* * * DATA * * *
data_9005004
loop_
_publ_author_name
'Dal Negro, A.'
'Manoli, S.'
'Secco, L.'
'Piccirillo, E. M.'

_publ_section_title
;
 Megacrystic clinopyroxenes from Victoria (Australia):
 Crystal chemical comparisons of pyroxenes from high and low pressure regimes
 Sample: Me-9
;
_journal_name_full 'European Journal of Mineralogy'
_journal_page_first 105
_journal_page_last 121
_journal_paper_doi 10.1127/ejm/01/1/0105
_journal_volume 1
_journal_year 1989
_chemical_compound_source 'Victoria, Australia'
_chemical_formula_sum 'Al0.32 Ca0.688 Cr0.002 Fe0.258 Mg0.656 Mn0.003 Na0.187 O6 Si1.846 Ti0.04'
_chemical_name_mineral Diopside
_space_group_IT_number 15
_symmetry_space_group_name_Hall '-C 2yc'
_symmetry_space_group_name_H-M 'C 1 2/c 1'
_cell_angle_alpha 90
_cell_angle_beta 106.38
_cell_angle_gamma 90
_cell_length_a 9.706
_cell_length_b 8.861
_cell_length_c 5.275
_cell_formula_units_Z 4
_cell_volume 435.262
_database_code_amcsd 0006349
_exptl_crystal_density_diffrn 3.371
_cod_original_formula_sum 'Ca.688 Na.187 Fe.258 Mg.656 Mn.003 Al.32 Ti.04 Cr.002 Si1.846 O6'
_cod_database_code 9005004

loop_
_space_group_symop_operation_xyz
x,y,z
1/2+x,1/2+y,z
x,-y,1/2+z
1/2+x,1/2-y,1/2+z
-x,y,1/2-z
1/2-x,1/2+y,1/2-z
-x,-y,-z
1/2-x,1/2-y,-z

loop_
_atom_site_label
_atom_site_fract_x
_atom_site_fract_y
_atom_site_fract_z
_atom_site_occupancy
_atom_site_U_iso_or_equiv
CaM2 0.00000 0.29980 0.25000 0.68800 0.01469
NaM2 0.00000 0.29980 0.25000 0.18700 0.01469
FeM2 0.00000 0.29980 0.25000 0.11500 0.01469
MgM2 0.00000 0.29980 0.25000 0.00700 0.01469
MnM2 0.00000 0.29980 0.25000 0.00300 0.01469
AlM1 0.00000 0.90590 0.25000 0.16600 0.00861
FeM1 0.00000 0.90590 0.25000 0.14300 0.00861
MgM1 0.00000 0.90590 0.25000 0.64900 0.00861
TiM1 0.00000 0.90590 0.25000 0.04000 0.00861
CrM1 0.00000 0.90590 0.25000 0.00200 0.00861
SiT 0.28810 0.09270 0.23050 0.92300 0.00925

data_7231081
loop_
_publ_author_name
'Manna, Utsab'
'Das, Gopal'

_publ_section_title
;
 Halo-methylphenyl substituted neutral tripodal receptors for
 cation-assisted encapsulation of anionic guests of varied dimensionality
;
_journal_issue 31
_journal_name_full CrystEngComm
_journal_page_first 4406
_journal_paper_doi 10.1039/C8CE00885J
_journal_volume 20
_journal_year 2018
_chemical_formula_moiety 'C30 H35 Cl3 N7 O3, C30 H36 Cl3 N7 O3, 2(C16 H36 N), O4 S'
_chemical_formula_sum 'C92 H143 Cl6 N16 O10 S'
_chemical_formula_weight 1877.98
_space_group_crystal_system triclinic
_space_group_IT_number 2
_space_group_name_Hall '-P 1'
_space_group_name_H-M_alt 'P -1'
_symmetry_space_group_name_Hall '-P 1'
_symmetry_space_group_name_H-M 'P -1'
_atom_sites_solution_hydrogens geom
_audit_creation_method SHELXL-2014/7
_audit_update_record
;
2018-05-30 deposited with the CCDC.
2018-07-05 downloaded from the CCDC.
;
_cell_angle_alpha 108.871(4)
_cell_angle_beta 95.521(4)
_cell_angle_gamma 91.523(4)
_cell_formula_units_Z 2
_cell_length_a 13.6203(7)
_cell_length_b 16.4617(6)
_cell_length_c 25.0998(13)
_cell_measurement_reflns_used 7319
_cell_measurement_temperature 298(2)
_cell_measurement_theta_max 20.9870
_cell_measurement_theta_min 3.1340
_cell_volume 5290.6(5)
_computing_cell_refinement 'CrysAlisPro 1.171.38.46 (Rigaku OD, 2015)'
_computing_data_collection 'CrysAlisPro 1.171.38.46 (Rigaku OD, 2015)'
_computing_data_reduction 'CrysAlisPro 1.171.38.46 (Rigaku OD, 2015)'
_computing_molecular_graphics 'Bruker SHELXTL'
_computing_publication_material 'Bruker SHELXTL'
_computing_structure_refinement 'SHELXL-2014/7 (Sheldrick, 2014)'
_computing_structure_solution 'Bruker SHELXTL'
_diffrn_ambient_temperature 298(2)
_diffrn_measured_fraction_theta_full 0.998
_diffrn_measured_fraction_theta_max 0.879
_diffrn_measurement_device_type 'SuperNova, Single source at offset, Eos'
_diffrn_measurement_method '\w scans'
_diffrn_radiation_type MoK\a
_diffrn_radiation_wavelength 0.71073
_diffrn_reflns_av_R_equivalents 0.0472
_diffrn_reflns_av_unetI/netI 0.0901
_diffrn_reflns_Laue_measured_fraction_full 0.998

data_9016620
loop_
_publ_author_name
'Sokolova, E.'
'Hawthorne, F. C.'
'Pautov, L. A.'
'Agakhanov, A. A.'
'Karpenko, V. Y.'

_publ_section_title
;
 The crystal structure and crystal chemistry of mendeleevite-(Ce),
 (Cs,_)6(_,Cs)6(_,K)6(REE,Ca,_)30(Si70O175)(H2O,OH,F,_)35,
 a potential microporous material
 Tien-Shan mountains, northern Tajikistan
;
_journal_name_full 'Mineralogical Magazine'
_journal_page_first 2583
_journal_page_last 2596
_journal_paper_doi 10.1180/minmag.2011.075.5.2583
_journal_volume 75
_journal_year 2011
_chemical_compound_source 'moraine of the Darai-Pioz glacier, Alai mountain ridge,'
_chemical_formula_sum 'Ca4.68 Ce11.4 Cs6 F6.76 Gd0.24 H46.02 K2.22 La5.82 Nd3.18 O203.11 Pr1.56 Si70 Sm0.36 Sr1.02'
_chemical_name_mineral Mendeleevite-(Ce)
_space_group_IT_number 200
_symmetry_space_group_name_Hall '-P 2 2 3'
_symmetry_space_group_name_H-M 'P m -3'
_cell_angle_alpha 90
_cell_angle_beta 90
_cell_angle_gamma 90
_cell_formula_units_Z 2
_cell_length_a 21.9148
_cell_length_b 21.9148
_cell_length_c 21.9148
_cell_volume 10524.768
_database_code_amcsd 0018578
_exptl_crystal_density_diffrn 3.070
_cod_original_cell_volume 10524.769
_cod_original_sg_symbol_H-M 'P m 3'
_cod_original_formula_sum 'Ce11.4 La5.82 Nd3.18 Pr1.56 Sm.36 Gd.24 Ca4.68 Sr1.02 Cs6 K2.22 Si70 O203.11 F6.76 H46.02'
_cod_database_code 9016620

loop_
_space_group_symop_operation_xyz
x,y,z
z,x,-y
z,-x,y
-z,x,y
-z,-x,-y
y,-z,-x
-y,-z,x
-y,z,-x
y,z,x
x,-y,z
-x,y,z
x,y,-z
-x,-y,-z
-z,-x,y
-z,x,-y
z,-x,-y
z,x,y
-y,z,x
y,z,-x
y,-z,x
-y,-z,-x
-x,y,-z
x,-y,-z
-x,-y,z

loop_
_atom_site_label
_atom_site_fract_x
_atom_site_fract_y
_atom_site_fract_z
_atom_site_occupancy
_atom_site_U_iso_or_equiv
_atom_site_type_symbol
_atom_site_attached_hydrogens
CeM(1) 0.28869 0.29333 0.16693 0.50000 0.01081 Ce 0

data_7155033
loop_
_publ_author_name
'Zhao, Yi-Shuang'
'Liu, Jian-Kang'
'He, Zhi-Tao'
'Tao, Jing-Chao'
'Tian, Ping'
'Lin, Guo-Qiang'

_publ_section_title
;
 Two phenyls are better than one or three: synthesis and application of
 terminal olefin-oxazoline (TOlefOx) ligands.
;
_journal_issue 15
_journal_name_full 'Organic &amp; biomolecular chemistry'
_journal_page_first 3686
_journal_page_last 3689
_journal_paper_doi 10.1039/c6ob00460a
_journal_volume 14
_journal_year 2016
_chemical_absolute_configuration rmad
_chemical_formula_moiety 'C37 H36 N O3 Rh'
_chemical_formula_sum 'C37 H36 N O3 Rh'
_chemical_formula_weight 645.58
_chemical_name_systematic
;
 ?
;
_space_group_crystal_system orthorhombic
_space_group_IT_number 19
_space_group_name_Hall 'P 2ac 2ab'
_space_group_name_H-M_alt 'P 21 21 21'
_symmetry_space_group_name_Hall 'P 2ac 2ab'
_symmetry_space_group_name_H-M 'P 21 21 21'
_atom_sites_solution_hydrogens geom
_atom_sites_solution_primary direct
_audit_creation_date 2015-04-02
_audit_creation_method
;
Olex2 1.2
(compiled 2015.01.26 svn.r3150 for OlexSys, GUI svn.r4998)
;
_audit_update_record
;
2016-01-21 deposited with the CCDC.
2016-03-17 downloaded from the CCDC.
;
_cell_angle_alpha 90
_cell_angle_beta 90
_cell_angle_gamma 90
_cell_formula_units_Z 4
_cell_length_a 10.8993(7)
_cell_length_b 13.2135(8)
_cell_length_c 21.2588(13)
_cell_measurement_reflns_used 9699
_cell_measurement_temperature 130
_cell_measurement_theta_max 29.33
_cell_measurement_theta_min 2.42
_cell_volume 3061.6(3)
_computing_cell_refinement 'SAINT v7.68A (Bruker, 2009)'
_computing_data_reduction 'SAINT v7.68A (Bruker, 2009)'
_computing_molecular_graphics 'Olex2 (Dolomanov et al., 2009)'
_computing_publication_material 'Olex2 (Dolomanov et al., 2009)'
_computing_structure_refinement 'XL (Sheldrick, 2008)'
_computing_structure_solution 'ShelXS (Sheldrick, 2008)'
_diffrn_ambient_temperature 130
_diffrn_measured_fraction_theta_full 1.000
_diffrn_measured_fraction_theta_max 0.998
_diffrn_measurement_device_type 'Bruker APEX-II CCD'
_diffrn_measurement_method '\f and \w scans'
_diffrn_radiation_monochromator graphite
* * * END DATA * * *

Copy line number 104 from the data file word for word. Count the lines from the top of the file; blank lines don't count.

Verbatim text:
_cell_length_c 25.0998(13)